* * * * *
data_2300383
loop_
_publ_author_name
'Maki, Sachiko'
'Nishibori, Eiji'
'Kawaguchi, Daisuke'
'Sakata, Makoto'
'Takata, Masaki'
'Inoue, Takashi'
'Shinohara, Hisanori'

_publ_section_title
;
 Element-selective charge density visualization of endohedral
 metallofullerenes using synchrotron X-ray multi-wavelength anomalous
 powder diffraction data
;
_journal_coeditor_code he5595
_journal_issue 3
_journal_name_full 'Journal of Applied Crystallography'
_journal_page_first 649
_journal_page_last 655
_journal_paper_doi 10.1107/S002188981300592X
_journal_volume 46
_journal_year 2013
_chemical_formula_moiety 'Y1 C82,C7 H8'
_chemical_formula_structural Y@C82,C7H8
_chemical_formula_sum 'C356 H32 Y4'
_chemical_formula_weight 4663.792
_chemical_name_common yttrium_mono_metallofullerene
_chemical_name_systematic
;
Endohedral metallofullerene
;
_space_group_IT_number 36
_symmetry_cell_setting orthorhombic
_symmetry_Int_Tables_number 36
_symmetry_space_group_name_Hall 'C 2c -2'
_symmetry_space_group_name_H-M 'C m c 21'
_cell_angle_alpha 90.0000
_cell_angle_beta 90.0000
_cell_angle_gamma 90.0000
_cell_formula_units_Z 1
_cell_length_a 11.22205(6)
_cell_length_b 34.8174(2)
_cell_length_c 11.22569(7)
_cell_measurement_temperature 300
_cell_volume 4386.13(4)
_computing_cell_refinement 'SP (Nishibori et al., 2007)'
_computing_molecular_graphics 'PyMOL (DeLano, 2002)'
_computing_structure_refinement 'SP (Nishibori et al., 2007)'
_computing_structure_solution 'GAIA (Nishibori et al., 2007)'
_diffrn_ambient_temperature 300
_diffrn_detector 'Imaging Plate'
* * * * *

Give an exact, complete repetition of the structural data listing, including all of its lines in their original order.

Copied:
data_2300383
loop_
_publ_author_name
'Maki, Sachiko'
'Nishibori, Eiji'
'Kawaguchi, Daisuke'
'Sakata, Makoto'
'Takata, Masaki'
'Inoue, Takashi'
'Shinohara, Hisanori'

_publ_section_title
;
 Element-selective charge density visualization of endohedral
 metallofullerenes using synchrotron X-ray multi-wavelength anomalous
 powder diffraction data
;
_journal_coeditor_code he5595
_journal_issue 3
_journal_name_full 'Journal of Applied Crystallography'
_journal_page_first 649
_journal_page_last 655
_journal_paper_doi 10.1107/S002188981300592X
_journal_volume 46
_journal_year 2013
_chemical_formula_moiety 'Y1 C82,C7 H8'
_chemical_formula_structural Y@C82,C7H8
_chemical_formula_sum 'C356 H32 Y4'
_chemical_formula_weight 4663.792
_chemical_name_common yttrium_mono_metallofullerene
_chemical_name_systematic
;
Endohedral metallofullerene
;
_space_group_IT_number 36
_symmetry_cell_setting orthorhombic
_symmetry_Int_Tables_number 36
_symmetry_space_group_name_Hall 'C 2c -2'
_symmetry_space_group_name_H-M 'C m c 21'
_cell_angle_alpha 90.0000
_cell_angle_beta 90.0000
_cell_angle_gamma 90.0000
_cell_formula_units_Z 1
_cell_length_a 11.22205(6)
_cell_length_b 34.8174(2)
_cell_length_c 11.22569(7)
_cell_measurement_temperature 300
_cell_volume 4386.13(4)
_computing_cell_refinement 'SP (Nishibori et al., 2007)'
_computing_molecular_graphics 'PyMOL (DeLano, 2002)'
_computing_structure_refinement 'SP (Nishibori et al., 2007)'
_computing_structure_solution 'GAIA (Nishibori et al., 2007)'
_diffrn_ambient_temperature 300
_diffrn_detector 'Imaging Plate'